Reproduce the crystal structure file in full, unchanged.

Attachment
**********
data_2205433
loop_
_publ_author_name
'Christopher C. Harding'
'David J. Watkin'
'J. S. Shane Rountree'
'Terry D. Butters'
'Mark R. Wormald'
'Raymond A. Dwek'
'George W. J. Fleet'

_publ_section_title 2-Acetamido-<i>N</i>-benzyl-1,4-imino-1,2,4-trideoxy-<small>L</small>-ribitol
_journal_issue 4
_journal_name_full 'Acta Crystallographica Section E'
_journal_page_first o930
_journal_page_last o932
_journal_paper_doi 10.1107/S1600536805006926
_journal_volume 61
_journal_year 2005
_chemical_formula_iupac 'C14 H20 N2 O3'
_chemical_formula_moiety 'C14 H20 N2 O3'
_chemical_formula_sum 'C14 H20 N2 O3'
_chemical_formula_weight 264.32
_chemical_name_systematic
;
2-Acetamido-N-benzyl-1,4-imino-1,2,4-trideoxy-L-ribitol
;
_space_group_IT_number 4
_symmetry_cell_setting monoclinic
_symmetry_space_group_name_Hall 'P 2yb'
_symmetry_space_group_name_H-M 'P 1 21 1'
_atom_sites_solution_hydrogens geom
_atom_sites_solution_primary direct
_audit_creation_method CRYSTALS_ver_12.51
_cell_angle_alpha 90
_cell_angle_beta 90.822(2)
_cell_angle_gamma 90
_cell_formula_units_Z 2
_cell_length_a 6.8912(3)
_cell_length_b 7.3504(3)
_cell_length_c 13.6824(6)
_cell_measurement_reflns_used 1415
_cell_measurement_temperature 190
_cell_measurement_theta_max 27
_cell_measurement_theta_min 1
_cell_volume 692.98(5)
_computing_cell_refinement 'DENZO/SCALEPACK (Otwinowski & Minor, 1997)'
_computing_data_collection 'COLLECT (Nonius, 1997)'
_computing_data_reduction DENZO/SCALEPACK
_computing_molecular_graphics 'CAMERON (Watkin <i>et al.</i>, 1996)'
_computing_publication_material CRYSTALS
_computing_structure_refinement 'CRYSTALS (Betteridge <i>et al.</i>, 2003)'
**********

data_2205433
loop_
_publ_author_name
'Christopher C. Harding'
'David J. Watkin'
'J. S. Shane Rountree'
'Terry D. Butters'
'Mark R. Wormald'
'Raymond A. Dwek'
'George W. J. Fleet'

_publ_section_title 2-Acetamido-<i>N</i>-benzyl-1,4-imino-1,2,4-trideoxy-<small>L</small>-ribitol
_journal_issue 4
_journal_name_full 'Acta Crystallographica Section E'
_journal_page_first o930
_journal_page_last o932
_journal_paper_doi 10.1107/S1600536805006926
_journal_volume 61
_journal_year 2005
_chemical_formula_iupac 'C14 H20 N2 O3'
_chemical_formula_moiety 'C14 H20 N2 O3'
_chemical_formula_sum 'C14 H20 N2 O3'
_chemical_formula_weight 264.32
_chemical_name_systematic
;
2-Acetamido-N-benzyl-1,4-imino-1,2,4-trideoxy-L-ribitol
;
_space_group_IT_number 4
_symmetry_cell_setting monoclinic
_symmetry_space_group_name_Hall 'P 2yb'
_symmetry_space_group_name_H-M 'P 1 21 1'
_atom_sites_solution_hydrogens geom
_atom_sites_solution_primary direct
_audit_creation_method CRYSTALS_ver_12.51
_cell_angle_alpha 90
_cell_angle_beta 90.822(2)
_cell_angle_gamma 90
_cell_formula_units_Z 2
_cell_length_a 6.8912(3)
_cell_length_b 7.3504(3)
_cell_length_c 13.6824(6)
_cell_measurement_reflns_used 1415
_cell_measurement_temperature 190
_cell_measurement_theta_max 27
_cell_measurement_theta_min 1
_cell_volume 692.98(5)
_computing_cell_refinement 'DENZO/SCALEPACK (Otwinowski & Minor, 1997)'
_computing_data_collection 'COLLECT (Nonius, 1997)'
_computing_data_reduction DENZO/SCALEPACK
_computing_molecular_graphics 'CAMERON (Watkin <i>et al.</i>, 1996)'
_computing_publication_material CRYSTALS
_computing_structure_refinement 'CRYSTALS (Betteridge <i>et al.</i>, 2003)'